2023 Summer Term Week 2

Ocean Drift VR

DAHL Shorts sessions this week were: Finding Inspiring and Usable Data Sources (with the Library team), and Mind Mapping and Concept Mapping using Mindomo (Robert O’Toole). On Tuesday we also had a great VR Club session, again swimming with sea creatures using the Ocean Rift app from Bangor University.

Initial conversations with DH Certificate participants are confirming that the range of short sessions fits well with their interests. In addition, a session on personal web publishing has been requested. An introduction to WordPress will be added for later in the term. One participant has asked for some specific support with the R programming and data analysis tool. I have connected them with Dr James Tripp from the Technology for Research team. Project ideas are emerging that might use GIS, Omeka S, 3D scanning, Sketchfab, and VR.

Next week the VR sessions will move back to Monday 5-6pm in FAB 1.63 (following a couple of bank holidays). We will be exploring the potential of 3D art creation and how making in VR creates a sense of place and belonging. The DAHL Shorts session will be led by Dr Bryan Brazeau of Liberal Arts, exploring the theory of Digital Humanities, and tools for visualising data – Wednesday 1-2pm in FAB5.01.

DH Certificate participants, don’t forget to get in touch with me in Teams (Robert O’Toole) to arrange a one-to-one consultancy meeting.

Finding Inspiring and Usable Data Sources

A great session from the Library team, with lots of useful advice and links. We will be following up some of these in later sessions (such as the Gale Digital Scholar Lab).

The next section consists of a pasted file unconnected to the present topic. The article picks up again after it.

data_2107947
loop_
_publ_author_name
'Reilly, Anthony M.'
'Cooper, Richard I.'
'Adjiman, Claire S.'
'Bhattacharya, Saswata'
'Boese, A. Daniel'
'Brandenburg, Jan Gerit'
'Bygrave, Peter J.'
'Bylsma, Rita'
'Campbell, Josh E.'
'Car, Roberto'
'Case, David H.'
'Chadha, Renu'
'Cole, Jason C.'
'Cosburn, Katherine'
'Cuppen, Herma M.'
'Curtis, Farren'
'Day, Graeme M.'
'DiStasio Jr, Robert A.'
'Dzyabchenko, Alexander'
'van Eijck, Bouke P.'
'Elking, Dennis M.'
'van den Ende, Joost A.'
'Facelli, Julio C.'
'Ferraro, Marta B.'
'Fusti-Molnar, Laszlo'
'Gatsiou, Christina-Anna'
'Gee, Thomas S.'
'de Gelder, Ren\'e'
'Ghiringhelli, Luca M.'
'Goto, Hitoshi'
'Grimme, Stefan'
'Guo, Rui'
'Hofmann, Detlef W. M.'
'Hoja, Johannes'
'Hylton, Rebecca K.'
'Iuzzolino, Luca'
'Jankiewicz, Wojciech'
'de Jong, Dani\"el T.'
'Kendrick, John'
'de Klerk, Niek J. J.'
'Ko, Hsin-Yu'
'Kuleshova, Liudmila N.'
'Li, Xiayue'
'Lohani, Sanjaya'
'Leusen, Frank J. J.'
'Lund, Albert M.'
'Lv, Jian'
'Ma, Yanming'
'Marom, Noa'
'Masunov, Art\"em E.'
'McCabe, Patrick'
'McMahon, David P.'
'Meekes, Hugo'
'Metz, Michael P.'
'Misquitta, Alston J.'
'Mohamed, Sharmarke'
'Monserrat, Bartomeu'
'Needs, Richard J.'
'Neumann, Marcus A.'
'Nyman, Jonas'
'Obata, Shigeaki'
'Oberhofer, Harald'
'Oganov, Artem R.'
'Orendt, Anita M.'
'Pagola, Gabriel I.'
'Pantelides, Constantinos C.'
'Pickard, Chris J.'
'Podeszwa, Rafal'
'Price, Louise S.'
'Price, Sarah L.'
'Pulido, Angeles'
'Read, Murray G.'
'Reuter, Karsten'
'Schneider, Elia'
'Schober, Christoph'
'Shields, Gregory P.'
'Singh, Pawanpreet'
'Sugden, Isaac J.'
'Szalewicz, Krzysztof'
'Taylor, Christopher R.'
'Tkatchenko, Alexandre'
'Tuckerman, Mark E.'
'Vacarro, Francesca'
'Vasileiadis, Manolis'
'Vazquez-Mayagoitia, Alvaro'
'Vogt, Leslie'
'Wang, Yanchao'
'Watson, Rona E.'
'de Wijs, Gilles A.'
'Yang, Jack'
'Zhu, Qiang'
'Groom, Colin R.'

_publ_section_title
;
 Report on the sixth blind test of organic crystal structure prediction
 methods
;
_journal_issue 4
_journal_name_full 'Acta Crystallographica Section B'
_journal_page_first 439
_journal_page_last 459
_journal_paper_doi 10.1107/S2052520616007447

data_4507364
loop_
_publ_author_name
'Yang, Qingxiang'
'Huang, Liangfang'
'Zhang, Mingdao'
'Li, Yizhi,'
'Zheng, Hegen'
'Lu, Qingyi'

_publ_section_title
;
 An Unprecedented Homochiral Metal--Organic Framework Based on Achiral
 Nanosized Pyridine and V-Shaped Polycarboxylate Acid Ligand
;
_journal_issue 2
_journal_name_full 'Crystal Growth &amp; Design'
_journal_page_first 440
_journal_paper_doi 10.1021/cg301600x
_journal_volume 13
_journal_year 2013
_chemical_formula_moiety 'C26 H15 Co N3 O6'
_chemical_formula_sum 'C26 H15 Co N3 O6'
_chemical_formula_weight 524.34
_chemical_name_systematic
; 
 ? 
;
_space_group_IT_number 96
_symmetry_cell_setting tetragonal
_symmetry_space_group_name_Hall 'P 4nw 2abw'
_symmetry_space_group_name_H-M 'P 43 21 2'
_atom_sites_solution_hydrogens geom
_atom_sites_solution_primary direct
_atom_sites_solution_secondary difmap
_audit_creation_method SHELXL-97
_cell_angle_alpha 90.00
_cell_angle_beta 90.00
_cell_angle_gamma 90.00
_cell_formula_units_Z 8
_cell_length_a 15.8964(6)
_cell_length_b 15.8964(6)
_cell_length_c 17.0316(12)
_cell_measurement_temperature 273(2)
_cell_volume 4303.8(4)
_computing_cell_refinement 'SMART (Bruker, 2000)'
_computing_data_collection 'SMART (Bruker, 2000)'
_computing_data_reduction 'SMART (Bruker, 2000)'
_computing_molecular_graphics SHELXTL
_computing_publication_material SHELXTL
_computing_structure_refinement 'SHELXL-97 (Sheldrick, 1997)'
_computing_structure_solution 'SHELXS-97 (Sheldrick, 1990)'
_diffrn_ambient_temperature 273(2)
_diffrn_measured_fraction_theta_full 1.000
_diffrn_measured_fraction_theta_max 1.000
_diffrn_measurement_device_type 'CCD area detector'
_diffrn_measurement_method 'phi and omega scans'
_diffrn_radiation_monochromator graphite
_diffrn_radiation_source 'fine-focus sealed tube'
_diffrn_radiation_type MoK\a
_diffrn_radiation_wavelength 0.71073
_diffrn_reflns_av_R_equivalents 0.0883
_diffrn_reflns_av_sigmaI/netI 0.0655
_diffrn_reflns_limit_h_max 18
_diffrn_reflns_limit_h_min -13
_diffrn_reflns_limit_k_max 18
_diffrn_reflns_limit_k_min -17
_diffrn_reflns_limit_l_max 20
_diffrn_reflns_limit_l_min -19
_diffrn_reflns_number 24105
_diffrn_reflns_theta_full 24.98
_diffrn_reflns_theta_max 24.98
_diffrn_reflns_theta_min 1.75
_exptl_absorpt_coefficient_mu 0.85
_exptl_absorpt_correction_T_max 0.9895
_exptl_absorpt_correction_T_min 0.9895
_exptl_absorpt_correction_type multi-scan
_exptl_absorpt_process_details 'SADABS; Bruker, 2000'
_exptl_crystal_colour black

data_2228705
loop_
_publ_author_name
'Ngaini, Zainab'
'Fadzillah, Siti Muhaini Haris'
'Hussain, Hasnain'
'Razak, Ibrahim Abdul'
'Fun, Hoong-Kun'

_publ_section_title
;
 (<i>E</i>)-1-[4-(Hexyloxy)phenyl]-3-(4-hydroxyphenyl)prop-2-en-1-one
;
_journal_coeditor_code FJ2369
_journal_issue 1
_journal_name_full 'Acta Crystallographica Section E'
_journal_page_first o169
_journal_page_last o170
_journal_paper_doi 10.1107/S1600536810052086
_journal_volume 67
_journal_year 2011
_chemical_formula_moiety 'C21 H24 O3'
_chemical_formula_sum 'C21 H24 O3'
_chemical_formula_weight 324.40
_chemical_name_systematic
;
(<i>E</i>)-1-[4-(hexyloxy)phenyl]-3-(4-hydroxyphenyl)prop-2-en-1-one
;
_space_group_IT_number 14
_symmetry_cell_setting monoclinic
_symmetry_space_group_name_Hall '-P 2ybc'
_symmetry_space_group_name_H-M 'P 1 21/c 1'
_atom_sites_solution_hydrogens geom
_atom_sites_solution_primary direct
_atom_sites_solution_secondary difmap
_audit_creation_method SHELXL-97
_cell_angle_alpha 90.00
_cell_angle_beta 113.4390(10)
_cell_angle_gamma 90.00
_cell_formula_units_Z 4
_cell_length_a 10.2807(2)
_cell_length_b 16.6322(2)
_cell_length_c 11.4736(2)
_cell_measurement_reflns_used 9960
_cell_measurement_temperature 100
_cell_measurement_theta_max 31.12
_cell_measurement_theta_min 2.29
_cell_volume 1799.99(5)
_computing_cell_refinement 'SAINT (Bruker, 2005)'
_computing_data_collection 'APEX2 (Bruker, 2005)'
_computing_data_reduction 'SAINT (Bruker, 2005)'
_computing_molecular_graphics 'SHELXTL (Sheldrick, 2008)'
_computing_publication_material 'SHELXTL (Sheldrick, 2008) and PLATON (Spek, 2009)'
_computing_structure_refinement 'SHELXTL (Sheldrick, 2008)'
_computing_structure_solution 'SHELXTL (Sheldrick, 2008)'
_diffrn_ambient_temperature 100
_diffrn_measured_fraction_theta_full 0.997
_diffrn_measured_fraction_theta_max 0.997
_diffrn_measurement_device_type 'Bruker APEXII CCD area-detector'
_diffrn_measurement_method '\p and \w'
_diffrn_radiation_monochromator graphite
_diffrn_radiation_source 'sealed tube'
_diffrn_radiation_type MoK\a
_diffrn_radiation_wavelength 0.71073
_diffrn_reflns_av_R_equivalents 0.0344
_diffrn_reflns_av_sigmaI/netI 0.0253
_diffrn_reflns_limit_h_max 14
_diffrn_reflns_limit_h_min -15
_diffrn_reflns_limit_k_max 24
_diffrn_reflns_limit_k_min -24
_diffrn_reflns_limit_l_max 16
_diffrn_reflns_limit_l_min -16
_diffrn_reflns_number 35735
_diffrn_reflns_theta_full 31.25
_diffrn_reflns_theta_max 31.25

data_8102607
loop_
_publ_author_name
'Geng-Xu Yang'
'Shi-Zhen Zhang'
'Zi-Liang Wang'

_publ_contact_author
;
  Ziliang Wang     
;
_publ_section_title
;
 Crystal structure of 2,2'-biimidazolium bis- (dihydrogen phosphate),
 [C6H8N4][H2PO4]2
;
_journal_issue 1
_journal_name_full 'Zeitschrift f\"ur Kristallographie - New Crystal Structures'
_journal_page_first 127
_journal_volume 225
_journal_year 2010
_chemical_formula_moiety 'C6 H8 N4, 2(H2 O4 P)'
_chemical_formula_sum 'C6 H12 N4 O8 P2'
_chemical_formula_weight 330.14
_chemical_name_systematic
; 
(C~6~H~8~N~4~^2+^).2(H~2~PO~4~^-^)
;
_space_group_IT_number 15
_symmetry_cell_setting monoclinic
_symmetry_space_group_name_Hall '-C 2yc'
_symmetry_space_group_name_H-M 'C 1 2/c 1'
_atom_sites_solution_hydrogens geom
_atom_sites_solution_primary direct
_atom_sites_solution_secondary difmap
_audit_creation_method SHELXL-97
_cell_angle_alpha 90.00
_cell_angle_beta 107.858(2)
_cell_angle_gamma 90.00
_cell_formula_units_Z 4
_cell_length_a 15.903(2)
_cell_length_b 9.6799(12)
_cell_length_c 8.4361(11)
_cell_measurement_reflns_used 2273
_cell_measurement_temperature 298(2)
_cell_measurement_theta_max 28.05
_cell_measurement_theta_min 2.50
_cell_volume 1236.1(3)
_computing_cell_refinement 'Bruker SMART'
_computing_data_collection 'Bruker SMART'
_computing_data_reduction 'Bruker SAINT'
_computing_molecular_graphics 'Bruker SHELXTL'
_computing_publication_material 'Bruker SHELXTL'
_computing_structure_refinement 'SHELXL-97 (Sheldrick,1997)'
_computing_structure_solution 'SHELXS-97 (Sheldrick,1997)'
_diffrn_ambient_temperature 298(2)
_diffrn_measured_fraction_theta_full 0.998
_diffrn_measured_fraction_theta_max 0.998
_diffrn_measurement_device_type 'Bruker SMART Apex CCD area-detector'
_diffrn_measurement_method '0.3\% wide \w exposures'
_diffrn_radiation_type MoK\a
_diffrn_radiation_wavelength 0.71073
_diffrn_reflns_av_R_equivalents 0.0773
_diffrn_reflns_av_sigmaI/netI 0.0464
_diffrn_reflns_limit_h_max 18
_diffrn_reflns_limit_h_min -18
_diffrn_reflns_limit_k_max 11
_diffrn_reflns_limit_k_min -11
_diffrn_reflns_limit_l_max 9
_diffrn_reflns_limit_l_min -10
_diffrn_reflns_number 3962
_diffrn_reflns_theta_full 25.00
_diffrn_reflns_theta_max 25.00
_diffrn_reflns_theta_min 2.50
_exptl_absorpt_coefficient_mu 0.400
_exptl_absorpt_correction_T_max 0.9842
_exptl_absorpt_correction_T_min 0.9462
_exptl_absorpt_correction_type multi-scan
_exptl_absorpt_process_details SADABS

Mind Mapping and Concept Mapping with Mindomo

This proved to be an instant hit. People are familiar with spider diagrames for aiding revision, but this set of tools and techniques goes much further than that. In this session I demonstrate how powerful, but simple, Mindomo is for managing research data, doing analysis, and feeding creativity. With applications to all areas of academic work, and beyond into everyday life.

Ocean Rift Swimming with Sea Creatures VR Experience

At the VR Club we explored a relaxing and deeply immersive (in both senses) VR experience created by Dr Llyr ap Cenydd of Bangor University, Wales. The gameplay for Ocean Rift is simple: use propellers to swim under water, looking for sea creatures; interact with the creatures by throwing fish or objects foe them to play with – in the case of the dolphins, hoops for them to swim through. Relaxation and learning are the main aims. There are a range of creatures to choose from, including whales, dolphins, manatee, sharks, and (not for everyone) sea snakes.

The ease with which anyone can use the interface and enjoy this app, regardless of previous experience, illustrates how well VR apps like this create a believable reality. That’s why we often use it as a first experience for new users.

The bahaviour of the animals is quite natural, being controlled by an “AI” algorithm appropriate to each species. Dr Llyr ap Cenydd describes how the app developed out of computer science work:

Ocean Rift started as an experiment to see how far I could take emerging virtual reality technology to make someone feel like they are underwater.. Virtual reality gives you a real sense that there is something in front of you. It genuinely feels like something the size of a 747 is moving next to you.

BBC News, 31st October 2014

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